While in situ capping isolates the contaminated sediments from the water column immediately above the sediments, in situ containment involves the complete isolation of a portion of the waterway. Physical barriers used to isolate a portion of a waterway include sheetpile, cofferdams, and stone or earthen dikes. The isolated area can be used for the disposal of other contaminated sediments, treatment residues, or other fill material. The area may have to be modified to prevent contaminant migration (e.g., slurry walls, cap and cover).
Perhaps the largest sediment remediation project undertaken to date has been at Minamata Bay, Japan, where 58 hectares of the bay with the highest levels of mercury-contaminated sediments was isolated using cofferdams, and 1.5 million m of contaminated sediments from other areas of the bay were hydraulically dredged and placed into the enclosed area (Hosokawa 1993). The contaminated sediments were capped with volcanic ash, sand, and geotextile, and the area has been filled to grade.
On a far smaller scale, remediation at the Waukegan Harbor Superfund site included the isolation of a boat slip containing the highest levels of PCB-contaminated sediments. The slip was isolated using a double bentonite-filled sheetpile cutoff wall across the open end and a bentonite slurry wall around the landward perimeter. About 15,000 m of contaminated sediment was hydraulically dredged from other areas of the harbor, placed into the isolated slip, and capped with clay and topsoil. A series of drawdown wells were installed around the perimeter of the isolated slip, and will be operated indefinitely to maintain an inward hydraulic gradient.
Some treatment technologies have been developed specifically for in situ application, while others have been adapted from ex situ treatment applications, including some of the technologies discussed in Chapter 7, Treatment Technologies. Most in situ treatment technologies could also be applied to sediments that have been dredged and placed in a disposal area.
In situ treatment has several limitations. One such limitation is the lack of process control. Process control is contingent upon effectively monitoring conditions at the site, typically by performing sampling and analysis at appropriate frequencies, before and after treatment. The efficacy of in situ treatment of sediments is difficult to determine because of the nonhomogeneous distribution of contaminants, sediment physical properties, and treatment chemicals. One of the limitations of in situ treatment is the difficulty in ensuring uniform dosages of chemical reagents or additives throughout the sediments to be treated. Areas of sediment within the site may receive varying levels of treatment, with some areas of sediment being untreated while others are overtreated relative to the intended treatment goal. In situ treatment may be less cost effective than ex situ treatment when these factors are considered.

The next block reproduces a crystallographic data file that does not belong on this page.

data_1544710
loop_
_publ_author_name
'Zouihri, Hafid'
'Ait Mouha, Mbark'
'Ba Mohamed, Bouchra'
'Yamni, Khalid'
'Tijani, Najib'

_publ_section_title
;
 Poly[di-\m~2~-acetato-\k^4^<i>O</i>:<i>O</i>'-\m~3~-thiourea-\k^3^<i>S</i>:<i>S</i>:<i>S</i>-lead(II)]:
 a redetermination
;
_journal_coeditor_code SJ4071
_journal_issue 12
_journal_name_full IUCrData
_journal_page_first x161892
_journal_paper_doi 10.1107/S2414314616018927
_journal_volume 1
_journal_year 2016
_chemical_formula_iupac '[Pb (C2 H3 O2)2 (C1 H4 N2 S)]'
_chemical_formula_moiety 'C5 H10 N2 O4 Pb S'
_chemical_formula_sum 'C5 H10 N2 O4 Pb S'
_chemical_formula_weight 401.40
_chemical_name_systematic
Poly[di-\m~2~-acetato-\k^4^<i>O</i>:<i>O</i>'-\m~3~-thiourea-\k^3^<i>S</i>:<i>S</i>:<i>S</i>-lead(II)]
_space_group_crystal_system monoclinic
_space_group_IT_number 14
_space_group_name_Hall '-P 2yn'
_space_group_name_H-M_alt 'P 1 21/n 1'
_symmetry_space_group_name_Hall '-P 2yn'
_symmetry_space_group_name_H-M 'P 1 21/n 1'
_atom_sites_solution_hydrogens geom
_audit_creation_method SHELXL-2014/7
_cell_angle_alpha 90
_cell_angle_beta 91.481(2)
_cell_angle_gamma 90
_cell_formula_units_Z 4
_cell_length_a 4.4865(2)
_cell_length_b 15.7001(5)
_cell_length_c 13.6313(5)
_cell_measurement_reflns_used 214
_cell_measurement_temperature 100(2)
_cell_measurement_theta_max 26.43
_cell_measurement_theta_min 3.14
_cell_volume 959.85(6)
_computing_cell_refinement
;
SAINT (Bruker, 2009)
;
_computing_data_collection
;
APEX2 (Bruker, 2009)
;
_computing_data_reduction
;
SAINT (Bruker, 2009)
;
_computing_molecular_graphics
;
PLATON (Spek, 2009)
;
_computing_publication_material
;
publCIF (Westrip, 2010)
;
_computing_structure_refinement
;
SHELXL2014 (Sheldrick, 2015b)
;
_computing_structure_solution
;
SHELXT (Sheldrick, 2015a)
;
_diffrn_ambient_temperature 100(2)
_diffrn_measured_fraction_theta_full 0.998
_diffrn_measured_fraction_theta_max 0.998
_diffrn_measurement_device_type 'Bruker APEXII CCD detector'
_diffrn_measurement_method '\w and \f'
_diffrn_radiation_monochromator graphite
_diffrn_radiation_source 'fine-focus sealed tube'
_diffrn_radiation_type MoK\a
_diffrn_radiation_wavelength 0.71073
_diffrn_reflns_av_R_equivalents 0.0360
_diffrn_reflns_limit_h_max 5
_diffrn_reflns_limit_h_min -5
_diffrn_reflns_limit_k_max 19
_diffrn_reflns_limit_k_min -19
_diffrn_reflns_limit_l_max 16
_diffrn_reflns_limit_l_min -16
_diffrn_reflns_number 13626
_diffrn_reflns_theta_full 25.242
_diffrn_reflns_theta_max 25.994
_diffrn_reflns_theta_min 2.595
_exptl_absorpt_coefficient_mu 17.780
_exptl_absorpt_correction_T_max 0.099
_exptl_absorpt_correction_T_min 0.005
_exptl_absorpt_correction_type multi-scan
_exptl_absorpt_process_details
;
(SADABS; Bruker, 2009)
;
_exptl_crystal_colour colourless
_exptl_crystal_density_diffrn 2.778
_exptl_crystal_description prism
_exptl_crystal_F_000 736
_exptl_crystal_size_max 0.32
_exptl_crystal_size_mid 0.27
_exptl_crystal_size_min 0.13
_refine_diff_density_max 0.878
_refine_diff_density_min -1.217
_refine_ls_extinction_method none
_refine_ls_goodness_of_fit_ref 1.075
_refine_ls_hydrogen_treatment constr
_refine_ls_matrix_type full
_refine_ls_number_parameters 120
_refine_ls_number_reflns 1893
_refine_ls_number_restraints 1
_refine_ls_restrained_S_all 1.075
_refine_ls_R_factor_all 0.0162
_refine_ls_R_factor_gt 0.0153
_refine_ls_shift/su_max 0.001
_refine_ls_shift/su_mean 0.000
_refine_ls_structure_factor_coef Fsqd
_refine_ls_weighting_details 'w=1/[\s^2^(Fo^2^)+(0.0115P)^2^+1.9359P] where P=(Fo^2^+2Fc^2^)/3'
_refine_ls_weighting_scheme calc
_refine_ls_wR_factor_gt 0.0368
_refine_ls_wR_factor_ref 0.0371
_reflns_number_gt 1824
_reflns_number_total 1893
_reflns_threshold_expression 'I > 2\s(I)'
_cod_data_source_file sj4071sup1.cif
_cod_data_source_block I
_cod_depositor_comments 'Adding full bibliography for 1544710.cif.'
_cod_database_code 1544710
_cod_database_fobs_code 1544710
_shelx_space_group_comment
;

Among the most significant limitations to in situ treatment is the impact of the process on the water column. Processes that would release contaminants, reagents, or heat, or produce other negative impacts on the overlying water column, are not likely to be acceptable for in situ sediment remediation. A suitable in situ treatment technology is, in most cases, one that can be applied with minimal disturbance of the sediment-water interface or one in which the process is physically isolated from the water column. There are two general methods of applying in situ treatment that address this limitation: surface application and isolation of the sediments prior to treatment. Several types of treatment processes might be used within these applications.
Surface application is the introduction of one or more materials (e.g., reagents, additives, nutrients) onto the sediments by spreading and settling, or injecting them into the sediments through tubes, pipes, or other devices. Researchers at the Canadian National Water Research Institute have developed and demonstrated equipment that is capable of injecting solutions of oxidizing chemicals into uncompacted sediments at a controlled rate (Murphy et al. 1993). A schematic of this apparatus is shown in Figure 3-2.
The second method for applying sediment treatment in place is by isolating the sediment from the surrounding environment. This method allows the use of reagents or process conditions that might otherwise cause deleterious effects to the waterway. Various types of equipment might be used for isolating the sediments, including a caisson, sheetpile cell, tube, or box. A hypothetical application using a sheetpile caisson is shown in Figure 3-3. Within the enclosing caisson, the water may be removed or left behind (if needed to support the process). One proprietary system (MecTool, Millgard Environmental Corp.) uses a bladder to isolate the sediments (and the treatment process) from the overlying water. Within the enclosed caisson, sediments can be mixed and treatment reagents can be added. After the treatment is completed, the caisson can be removed and reset at an adjacent area.
Three types of sediment treatment technologies that have been demonstrated or at least considered for in situ application will be discussed below: chemical, biological, and immobilization.
In situ Chemical Treatment
Sediments in lakes and reservoirs have been treated in situ to control eutrophication or other conditions (USEPA 1990i). Aluminum sulfate (alum) has been used to control the release of phosphorus from bottom sediments and thereby limit algal growth (Kennedy and Cooke 1982). The alum is typically spread over a large area of the lake, and allowed to settle through the water column and deposit on the sediment surface. Alum treatment is recommended for lake restoration in well-buffered, hard-water lakes (USEPA 1990i).